Jeff Bezos Had an Epiphany in College That Changed His Life and It’s a Valuable Lesson for Aspiring Founders

Jeff Bezos Had an Epiphany in College That Changed His Life and It's a Valuable Lesson for Aspiring Founders



As a company founder, you should know that only one thing is certain: virtually everything that determines the outcome of your entrepreneurial efforts will change. Factors outside your control — customers needs, technology, and the competitive landscape — will evolve.  And your company’s success will hinge on whether you turn these outside forces into headwinds or tailwinds for growth.

To benefit from these outside forces, know yourself — specifically your strengths and weaknesses and the challenges and opportunities that motivate you. You can boost your venture’s odds of success by aiming your world-beating strengths at solving the problems that most engage your attention. 

Jeff Bezos, the Amazon CEO whose net worth is about $130 billion, recognized the importance of this idea while he was in college. As a Princeton physics major, he and his roommate spent hours trying to solve a math problem — making no progress. A friend in their class had the solution within minutes — then wrote three pages of equations to explain it to Bezos and his roommate, according to CNBC.

Bezos — who had ambitions to “make a contribution” — realized from this friend that he would never be one of the top 50 physicists so he would not be able to make a contribution there, CNBC explained.

So he switched his major to electrical engineering and computer science and committed himself to starting and running his own business. In 1994 while working at a hedge fund, Bezos learned that the Internet was growing at a 2,300 percent annual rate. This set him on a journey to capture that tailwind by starting an online bookstore — Amazon (its original name was relentless.com) — in 1995.

Here are four things to take away from this Bezos story that can help you lead your venture to its full potential.

Check your ambition.

You need to assess honestly how ambitious you are. Bezos — as a top student at an elite university — wanted to be the best in the world at something. 

Are you that ambitious? If so, do you have the world-class talent needed to get there? If you aim lower — to be the best at your field in the city or state where you live — odds improve that you have the skills needed to achieve that more modest ambition.

Rank your skills.

To rank your skills, do what Bezos did: compete with the most talented people in your field. If you clearly come out ahead, repeat this process with a more talented group of rivals.

If you realize that you are in the middle of the pack — or near the bottom, find a different field in which to compete.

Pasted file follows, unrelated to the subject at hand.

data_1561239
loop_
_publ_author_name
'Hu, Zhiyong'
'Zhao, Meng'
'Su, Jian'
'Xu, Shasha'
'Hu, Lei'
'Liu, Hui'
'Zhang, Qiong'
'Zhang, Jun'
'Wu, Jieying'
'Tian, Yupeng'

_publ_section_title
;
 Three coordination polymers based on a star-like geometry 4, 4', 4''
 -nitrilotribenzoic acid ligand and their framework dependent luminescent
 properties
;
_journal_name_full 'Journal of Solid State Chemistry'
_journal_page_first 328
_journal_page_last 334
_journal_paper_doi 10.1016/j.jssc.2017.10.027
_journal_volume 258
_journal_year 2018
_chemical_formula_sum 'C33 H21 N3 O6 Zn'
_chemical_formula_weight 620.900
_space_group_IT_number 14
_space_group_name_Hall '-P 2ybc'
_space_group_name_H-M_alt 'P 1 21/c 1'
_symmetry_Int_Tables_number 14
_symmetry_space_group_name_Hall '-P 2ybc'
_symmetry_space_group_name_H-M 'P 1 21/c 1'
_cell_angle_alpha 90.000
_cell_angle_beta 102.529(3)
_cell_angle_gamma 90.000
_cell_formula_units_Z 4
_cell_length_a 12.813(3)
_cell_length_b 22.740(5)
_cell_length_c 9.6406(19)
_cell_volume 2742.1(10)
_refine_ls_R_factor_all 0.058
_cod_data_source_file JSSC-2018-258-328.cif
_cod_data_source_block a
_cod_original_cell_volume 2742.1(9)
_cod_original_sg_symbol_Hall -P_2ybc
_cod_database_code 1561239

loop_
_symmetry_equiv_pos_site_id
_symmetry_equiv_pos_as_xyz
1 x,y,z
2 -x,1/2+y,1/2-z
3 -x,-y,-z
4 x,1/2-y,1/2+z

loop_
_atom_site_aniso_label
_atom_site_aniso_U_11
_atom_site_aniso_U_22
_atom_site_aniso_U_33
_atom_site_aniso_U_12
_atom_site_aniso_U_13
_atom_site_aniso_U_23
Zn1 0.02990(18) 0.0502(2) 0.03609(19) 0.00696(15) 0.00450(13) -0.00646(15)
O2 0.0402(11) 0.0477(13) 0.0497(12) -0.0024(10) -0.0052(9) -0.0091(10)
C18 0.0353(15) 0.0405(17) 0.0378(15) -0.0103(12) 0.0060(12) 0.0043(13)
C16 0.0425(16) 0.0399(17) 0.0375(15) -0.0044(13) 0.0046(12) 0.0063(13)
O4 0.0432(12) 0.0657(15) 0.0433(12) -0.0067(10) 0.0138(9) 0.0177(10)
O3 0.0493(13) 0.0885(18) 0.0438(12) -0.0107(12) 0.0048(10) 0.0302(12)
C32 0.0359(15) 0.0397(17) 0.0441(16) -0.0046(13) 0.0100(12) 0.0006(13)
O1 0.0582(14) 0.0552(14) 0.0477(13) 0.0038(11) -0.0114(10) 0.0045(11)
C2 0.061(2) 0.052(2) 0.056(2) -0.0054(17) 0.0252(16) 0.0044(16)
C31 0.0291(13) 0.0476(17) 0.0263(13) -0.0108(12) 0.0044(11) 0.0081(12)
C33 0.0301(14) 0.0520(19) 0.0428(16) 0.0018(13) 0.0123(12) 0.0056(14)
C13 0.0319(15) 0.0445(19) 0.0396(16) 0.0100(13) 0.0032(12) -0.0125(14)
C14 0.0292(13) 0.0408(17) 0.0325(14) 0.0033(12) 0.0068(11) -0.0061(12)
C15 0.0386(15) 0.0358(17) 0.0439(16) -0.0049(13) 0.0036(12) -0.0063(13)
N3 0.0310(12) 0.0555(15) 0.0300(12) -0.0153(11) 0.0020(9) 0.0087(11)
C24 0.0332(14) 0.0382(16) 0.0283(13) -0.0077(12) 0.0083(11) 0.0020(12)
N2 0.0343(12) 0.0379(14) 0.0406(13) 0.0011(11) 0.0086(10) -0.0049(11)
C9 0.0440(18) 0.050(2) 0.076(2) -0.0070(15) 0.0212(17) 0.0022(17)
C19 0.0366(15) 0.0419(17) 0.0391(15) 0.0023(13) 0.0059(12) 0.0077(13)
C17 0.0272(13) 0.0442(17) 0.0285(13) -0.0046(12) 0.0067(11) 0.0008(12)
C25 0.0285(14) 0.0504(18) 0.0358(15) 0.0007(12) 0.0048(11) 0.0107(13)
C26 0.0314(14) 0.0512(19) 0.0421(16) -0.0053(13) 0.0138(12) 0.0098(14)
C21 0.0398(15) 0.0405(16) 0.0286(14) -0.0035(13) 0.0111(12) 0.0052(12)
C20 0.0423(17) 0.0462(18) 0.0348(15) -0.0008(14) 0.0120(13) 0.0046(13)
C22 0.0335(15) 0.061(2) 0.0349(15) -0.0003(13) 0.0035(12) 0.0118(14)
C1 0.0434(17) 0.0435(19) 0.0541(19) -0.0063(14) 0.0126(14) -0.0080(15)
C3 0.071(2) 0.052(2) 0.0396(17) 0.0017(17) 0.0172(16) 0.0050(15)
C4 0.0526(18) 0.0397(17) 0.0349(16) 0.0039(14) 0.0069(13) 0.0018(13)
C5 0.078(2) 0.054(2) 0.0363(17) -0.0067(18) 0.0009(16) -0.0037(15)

Bezos was able to switch from physics to computer science and electrical engineering. His Summa Cum Laude degree proved that he had the potential to be tops in that field. 

The same logic applies if you’re trying to assess your skills at selling, raising capital, attracting and motivating top talent or developing new products — which are critical to startup success.

Find your passion.

Excelling in a field may not mean you are doing the right thing. Bezos clearly lacked sufficient passion to pursue a career as an electrical engineer.

After college, he worked for a hedge fund — rising quickly to become a senior vice president there. If he had loved running money, he could have stayed in that field. It was not until he started Amazon that he found a passion at which to aim his talent and ambition.

The takeway? Focus your startup on capturing an opportunity fueled by your passion for the problems it presents and your world-class skill at solving them.

Run the marathon.

You ought to be in the race for the long run. Since Amazon now does much more than sell books online, we know that Bezos has been running the marathon for the last 25 years. 

This brings up a final lesson from Bezos: be relentless. That is, recognize that factors outside of your control will change and that you need to apply your talent and passion to finding new ways to grow that turn those outside forces into tailwinds that push your company forward.

You won’t end up being the world’s wealthiest person but doing these four things can bring you closer.





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PAUL WALKER

PAUL WALKER

Lonely traveler, l like to explore with my camera and my laptop every part of the earth.
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